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German Ambassador on German-Georgian relations

Monday, October 4
Editor-in-Chief of the Messenger Zaza Gachechiladze interviewed the German ambassador to Georgia HE Ortwin Hennig.

First of all we celebrate the date which is important not only for Germany but for the entire world, as it ignited a new development of history and it was a time of big changes. My first question is; how do you evaluate current relations between Germany and Georgia in different fields and in different prospects?

I highly value our states' relations. We have always stated that Germany fully supports the sovereignty and territorial integrity of Georgia and that we fully support Georgia's European way. Our relations are based on ties that go back well into the times of Georgian kings; they are strong and mutually beneficial in different fields - cultural, scientific, literary, and others; Georgia and Germany have much in common, both of us are young states, independent Georgia and the reunified Germany are just 20 years old. There is a lot of potential for German investors in Georgia. A high ranking German economic delegation has visited Georgia this week and together with the German Business Association ( my colleagues from the Embassy and I did our best to attract them to invest in this country.

Do you have any priorities where to focus your activities? You have mentioned cultural direction and some others, however, maybe you have some other priorities as well, maybe your ministry gives you a direction towards some fields?

My country has been involved in post conflict management issues. As you know, the German government built houses in Gori for internally displaced persons from South-Ossetia. We collaborate with the Ministry of Reintegration and I think that the action plan of the Ministry is a good step forward. Another important priority, as I have mentioned, is the economic cooperation. I will personally try to attract potential German investors. The environment for foreign investors is good; the new tax code also seems to be attractive to investors. However, Georgia is competing with many other countries, therefore the country should continue its democratic reforms. Investors are also interested in the external stability of the region. A modus operandi with Russia would be helpful also in this respect.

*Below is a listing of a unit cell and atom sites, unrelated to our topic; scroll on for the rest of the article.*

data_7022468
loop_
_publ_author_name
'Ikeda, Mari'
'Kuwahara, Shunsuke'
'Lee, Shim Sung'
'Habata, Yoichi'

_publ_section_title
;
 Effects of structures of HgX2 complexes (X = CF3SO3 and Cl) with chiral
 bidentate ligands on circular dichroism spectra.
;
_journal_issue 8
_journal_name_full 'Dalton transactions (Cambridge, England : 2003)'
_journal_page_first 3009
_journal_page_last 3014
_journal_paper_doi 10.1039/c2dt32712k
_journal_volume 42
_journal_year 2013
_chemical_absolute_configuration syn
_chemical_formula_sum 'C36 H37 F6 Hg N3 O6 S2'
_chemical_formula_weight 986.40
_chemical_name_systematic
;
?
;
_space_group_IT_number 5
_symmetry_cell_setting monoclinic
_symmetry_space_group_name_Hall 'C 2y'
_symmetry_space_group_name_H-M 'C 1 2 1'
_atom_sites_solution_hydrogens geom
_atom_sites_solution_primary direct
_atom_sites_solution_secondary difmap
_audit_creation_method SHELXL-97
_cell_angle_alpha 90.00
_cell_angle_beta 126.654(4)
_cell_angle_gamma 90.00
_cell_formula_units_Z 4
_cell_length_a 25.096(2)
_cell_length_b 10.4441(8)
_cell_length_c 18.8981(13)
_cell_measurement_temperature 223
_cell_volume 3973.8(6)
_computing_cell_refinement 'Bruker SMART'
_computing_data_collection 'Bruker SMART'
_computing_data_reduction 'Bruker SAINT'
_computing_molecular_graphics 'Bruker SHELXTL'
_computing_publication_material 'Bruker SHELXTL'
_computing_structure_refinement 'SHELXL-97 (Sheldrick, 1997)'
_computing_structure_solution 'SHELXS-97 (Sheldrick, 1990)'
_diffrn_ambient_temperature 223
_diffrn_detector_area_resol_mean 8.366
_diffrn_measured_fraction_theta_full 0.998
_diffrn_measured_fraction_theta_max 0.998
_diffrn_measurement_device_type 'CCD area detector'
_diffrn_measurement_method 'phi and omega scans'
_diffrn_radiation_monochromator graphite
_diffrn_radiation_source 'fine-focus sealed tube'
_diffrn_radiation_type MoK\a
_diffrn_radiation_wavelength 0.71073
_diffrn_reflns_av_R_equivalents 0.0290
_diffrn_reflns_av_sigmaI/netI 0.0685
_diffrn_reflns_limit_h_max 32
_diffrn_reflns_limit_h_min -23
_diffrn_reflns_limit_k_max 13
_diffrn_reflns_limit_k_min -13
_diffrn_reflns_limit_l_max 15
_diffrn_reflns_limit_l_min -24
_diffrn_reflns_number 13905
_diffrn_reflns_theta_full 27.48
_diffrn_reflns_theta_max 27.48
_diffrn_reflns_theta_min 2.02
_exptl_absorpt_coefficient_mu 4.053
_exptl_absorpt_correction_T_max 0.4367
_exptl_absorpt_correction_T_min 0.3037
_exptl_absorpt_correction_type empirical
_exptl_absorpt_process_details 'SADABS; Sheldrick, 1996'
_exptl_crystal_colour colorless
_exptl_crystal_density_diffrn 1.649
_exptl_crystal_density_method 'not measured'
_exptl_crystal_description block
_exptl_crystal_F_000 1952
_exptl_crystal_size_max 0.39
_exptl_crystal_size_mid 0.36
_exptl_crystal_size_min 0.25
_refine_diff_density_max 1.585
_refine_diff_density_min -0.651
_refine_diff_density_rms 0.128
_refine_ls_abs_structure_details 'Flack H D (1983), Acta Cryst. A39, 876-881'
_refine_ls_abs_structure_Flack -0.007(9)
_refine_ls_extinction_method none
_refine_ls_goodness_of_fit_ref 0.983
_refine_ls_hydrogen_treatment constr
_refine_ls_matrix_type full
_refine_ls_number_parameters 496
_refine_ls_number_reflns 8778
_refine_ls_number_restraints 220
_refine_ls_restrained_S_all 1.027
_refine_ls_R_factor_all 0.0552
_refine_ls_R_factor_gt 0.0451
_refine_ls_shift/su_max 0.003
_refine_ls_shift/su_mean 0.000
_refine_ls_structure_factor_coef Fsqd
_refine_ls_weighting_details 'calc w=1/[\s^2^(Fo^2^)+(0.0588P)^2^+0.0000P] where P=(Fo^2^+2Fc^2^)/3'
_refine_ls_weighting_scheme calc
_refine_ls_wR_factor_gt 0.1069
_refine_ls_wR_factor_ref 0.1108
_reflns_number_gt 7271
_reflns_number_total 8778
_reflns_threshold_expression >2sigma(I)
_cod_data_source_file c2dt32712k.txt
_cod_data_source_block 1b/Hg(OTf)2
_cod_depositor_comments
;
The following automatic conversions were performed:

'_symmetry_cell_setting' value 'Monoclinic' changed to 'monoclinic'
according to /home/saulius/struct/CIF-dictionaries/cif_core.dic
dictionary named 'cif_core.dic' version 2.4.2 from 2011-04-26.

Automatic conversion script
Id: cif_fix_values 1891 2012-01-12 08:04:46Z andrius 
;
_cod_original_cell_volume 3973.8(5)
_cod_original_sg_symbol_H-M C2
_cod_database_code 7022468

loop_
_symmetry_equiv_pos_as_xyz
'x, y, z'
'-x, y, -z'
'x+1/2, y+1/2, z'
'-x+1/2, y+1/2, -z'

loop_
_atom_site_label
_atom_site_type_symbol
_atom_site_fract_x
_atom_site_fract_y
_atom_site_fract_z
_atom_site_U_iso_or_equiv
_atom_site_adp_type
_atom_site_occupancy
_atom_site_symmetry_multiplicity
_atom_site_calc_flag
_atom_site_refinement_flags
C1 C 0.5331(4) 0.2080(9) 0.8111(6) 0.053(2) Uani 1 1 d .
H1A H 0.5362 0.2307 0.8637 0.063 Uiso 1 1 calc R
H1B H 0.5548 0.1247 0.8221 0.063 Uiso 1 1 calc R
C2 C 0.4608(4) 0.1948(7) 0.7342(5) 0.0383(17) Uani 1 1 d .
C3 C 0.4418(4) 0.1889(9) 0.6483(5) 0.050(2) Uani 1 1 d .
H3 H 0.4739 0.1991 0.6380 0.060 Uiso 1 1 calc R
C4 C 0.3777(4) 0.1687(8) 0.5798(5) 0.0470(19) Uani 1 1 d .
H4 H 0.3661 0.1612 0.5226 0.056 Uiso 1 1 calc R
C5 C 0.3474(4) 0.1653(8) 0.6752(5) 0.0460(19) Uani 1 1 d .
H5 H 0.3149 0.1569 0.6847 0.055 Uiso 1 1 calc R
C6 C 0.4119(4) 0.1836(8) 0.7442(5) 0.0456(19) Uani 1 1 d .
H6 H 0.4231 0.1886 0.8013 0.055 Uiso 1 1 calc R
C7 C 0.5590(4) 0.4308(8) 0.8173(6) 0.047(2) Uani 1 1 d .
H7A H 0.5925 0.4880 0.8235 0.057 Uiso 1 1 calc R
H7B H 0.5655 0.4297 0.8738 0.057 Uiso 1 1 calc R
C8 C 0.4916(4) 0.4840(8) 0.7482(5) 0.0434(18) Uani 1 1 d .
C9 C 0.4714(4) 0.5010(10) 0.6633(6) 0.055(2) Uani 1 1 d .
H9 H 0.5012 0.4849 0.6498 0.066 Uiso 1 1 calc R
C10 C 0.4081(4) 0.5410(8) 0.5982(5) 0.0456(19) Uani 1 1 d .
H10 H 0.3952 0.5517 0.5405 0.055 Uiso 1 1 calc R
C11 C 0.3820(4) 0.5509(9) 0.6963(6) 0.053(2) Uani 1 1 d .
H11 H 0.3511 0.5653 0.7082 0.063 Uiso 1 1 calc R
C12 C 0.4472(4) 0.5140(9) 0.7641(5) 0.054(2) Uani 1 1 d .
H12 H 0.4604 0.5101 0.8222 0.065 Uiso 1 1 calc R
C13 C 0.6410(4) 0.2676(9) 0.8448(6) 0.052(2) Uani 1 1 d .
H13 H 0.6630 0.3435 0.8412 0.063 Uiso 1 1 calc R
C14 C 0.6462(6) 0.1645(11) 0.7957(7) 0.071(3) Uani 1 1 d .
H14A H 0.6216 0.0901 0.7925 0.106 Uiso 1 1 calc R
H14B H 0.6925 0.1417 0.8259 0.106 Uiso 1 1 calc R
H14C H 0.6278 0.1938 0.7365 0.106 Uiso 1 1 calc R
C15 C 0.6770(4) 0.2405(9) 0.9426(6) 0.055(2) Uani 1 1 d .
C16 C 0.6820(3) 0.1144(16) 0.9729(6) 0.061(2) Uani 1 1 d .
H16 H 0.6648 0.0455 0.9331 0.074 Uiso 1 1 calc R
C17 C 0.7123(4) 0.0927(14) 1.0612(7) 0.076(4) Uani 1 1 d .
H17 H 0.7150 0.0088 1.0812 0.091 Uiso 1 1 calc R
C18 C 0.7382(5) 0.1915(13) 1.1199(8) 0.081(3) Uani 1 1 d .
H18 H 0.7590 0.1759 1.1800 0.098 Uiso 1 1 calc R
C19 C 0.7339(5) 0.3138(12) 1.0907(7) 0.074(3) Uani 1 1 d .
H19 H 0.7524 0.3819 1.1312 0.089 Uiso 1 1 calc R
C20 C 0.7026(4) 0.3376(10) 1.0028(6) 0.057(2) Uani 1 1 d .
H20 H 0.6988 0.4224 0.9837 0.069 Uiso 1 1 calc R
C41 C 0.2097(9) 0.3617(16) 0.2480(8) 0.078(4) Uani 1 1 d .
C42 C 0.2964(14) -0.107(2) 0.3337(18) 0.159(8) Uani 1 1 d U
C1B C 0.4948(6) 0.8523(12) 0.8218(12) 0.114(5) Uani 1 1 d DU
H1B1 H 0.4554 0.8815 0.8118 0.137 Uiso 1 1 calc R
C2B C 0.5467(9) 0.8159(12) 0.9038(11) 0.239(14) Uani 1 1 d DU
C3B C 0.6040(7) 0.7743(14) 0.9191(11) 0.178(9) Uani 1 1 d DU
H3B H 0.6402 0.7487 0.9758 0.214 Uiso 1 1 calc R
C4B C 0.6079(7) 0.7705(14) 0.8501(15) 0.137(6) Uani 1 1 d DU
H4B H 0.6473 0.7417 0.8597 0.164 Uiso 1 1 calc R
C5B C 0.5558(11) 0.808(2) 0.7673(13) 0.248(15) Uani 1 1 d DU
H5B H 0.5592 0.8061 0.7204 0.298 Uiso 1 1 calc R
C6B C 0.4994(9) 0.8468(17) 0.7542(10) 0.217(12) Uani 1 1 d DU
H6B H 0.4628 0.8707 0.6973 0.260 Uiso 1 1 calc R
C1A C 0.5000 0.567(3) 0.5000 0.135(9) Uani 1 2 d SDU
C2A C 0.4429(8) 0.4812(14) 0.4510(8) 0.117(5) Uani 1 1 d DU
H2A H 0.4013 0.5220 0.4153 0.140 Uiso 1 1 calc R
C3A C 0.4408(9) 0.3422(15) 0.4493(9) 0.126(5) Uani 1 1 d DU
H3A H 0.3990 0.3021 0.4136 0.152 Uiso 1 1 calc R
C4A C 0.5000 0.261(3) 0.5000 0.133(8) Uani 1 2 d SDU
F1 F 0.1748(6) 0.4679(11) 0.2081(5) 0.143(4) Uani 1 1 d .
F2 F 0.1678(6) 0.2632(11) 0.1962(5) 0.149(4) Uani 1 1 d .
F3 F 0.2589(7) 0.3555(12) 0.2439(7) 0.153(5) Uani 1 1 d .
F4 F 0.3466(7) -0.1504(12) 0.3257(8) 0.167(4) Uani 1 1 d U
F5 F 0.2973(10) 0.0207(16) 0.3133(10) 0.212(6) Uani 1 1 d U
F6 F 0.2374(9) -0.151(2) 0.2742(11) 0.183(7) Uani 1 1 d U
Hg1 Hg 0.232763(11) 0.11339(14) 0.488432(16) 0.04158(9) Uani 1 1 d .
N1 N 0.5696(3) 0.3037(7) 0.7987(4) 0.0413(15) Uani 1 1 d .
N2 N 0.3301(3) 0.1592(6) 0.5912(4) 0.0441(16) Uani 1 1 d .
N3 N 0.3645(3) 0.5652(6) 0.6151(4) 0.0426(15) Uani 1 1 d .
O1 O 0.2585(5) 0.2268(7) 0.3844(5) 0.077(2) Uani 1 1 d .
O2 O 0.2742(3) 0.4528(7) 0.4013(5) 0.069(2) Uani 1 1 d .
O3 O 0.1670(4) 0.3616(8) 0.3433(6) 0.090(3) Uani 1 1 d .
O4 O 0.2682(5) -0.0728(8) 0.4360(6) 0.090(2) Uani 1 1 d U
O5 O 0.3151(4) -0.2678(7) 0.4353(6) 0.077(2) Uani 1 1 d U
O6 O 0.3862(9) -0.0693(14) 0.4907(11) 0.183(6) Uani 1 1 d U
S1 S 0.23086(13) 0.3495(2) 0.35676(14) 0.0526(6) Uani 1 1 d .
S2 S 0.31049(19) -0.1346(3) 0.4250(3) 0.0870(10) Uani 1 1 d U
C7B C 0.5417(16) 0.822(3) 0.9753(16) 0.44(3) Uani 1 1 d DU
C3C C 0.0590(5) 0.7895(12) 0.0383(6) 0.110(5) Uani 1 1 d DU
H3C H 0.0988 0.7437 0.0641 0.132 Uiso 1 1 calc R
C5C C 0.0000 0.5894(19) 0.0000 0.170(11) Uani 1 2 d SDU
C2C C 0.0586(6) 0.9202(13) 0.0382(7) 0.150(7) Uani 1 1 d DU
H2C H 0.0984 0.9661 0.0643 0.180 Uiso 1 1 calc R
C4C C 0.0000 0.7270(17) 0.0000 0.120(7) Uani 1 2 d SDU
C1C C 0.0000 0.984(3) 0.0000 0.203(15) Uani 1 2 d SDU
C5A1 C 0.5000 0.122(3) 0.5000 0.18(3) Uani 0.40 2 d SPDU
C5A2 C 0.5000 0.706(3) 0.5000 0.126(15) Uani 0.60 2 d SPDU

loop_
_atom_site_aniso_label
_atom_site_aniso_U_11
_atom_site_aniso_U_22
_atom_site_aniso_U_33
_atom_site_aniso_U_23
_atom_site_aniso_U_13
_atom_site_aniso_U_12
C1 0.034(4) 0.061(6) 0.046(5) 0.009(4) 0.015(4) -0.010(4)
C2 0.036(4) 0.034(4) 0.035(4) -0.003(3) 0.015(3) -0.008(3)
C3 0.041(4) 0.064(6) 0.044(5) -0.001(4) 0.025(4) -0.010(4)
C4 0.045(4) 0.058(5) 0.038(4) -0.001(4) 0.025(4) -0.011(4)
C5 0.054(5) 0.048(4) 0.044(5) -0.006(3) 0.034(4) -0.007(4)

There is one very significant issue, concerning Georgia’s claims to join NATO, as far as I remember Germany took a very specific stand during the Bucharest Summit in 2008. Many in Georgia think that NATO’s slow moves encouraged Russia to launch military aggression against Georgia. How would you assess the situation?

I will draw different conclusions if I may. It is true that Germany together with other partners was not in support of Georgia getting the Membership Action Plan (MAP) at the time. However, the German Chancellor Angela Merkel and all the other Heads of State of all NATO member states committed to Georgia becoming a member of NATO in the Political Declaration issued at the end of the Bucharest Summit. That declaration, in my view, might have been interpreted in Moscow as politically more important than the granting of MAP to Georgia would have been. Moscow might have considered NATO thus having crossed a red line.